The cop admitted he knew it was just trash but that it wasn't his job to determine that. It was just his job to arrest somebody removing property from a construction site.

    One man's trash is another man's felony.
  13. kd460

    kd460 Feeling the Heat

    Joined:
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    I have had no trouble getting wood by just putting the word out that I am "looking". Many times people will mention it to others as well, so word of mouth has paid off. Just scored some red oak, dry, ready to go, and some boxelder that will be ready next season.

    In michigan, we have the ash borer beetle problem. So we have to be careful about what we haul and where. It seems the laws to trsnsport wood change weekly. The latest has been "can't transport firewood accross county lines". That was the statement I got from the local state police post. I do see people hauling it anyways. It used to be only the transport of ash was an issue, now they are saying "all wood species". Whos knows for sure ?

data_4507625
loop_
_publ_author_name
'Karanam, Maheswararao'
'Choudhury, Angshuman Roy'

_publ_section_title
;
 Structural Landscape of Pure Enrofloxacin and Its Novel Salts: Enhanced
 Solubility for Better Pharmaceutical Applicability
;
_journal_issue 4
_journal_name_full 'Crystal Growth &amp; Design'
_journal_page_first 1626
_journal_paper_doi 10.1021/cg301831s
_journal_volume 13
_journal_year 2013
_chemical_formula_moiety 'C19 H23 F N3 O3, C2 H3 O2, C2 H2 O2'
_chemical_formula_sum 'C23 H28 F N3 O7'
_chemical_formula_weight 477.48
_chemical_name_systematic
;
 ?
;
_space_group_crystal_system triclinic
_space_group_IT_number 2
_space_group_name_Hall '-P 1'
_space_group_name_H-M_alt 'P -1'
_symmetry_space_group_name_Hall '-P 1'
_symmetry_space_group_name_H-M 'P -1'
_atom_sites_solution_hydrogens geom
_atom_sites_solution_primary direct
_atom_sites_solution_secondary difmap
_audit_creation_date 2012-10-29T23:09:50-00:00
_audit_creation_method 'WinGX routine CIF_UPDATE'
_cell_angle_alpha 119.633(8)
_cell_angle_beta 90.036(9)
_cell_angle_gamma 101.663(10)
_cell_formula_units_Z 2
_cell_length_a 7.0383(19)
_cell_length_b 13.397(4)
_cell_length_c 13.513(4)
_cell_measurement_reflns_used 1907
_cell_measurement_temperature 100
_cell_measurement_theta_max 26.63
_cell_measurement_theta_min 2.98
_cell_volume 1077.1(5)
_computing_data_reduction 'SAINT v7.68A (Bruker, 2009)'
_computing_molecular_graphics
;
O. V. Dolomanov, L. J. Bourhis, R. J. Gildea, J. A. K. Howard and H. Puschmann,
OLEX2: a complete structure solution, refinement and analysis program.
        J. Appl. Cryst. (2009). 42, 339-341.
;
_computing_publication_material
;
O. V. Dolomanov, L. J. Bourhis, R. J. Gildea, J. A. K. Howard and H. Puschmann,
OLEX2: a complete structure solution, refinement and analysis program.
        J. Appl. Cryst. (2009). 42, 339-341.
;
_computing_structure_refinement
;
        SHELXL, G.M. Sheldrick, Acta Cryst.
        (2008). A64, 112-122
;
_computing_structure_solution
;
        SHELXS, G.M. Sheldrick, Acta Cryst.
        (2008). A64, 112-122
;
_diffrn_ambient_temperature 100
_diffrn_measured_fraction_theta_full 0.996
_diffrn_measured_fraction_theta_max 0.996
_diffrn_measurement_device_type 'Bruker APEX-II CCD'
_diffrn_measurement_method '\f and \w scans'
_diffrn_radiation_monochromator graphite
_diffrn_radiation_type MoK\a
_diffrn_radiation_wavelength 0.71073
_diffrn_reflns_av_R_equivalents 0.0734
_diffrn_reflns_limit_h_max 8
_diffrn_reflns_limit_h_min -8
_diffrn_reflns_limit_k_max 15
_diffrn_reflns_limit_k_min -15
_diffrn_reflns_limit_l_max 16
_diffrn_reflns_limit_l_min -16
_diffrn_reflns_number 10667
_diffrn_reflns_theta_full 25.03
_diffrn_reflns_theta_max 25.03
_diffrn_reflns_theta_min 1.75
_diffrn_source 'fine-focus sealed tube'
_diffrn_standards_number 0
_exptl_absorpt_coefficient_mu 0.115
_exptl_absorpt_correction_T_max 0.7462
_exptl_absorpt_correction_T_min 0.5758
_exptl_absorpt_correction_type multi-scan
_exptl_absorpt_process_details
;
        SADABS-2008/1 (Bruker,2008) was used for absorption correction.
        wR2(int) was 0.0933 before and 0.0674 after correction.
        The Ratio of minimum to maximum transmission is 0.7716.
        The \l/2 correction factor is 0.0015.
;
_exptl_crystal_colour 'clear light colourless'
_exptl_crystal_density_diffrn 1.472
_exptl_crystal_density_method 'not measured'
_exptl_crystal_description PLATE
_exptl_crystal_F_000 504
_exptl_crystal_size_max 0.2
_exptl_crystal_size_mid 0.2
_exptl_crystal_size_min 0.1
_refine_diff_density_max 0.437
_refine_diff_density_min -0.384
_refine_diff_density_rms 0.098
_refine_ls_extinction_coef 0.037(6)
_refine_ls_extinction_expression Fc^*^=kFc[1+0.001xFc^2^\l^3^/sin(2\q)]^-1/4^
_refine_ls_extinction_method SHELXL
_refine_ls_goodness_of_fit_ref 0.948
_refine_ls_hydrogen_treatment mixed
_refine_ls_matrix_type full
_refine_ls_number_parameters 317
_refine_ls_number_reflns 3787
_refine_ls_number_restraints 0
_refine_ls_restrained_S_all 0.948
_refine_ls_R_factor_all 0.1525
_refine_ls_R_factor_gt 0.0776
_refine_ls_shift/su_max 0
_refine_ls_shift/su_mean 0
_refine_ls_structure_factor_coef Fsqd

14. JAred

    JAred New Member

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    125
    About free wood, I ran into I fellow I went to high school with at a bar a couple of weeks ago. Well any way we started talking and it turns out he works at a local log home builder. I told him I called there at his work and they wanted 70 bucks for a cord of log scraps. He told me to come on by and take as much as I wanted! This stuff is great! Loaded the truck to the cab with 18-20'' pine rounds about 16-18'' long. It splits very easy and is very clean because theres no bark. Any way I love this stuff best free wood ever.
  15. joshuaviktor

    joshuaviktor New Member

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    Loc:
    Northwest New Jersey
    Yeah we have a saw mill here in Northern NJ that will cut it to the length you want (close to it, anyway) and drop a truckload at your house for about 425. Comes out to 3-4 cords of slab wood, mostly hardw ood.

    Not bad, all things considered.
  16. ERPARKER

    ERPARKER New Member

    Joined:
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    Loc:
    Arlington, VA
    Hi Shane,
    We're pretty happy with it. I posted a fairly extensive review on it several weeks ago in the "ratings" section: http://www.hearth.com/ratesingles/rate1722.html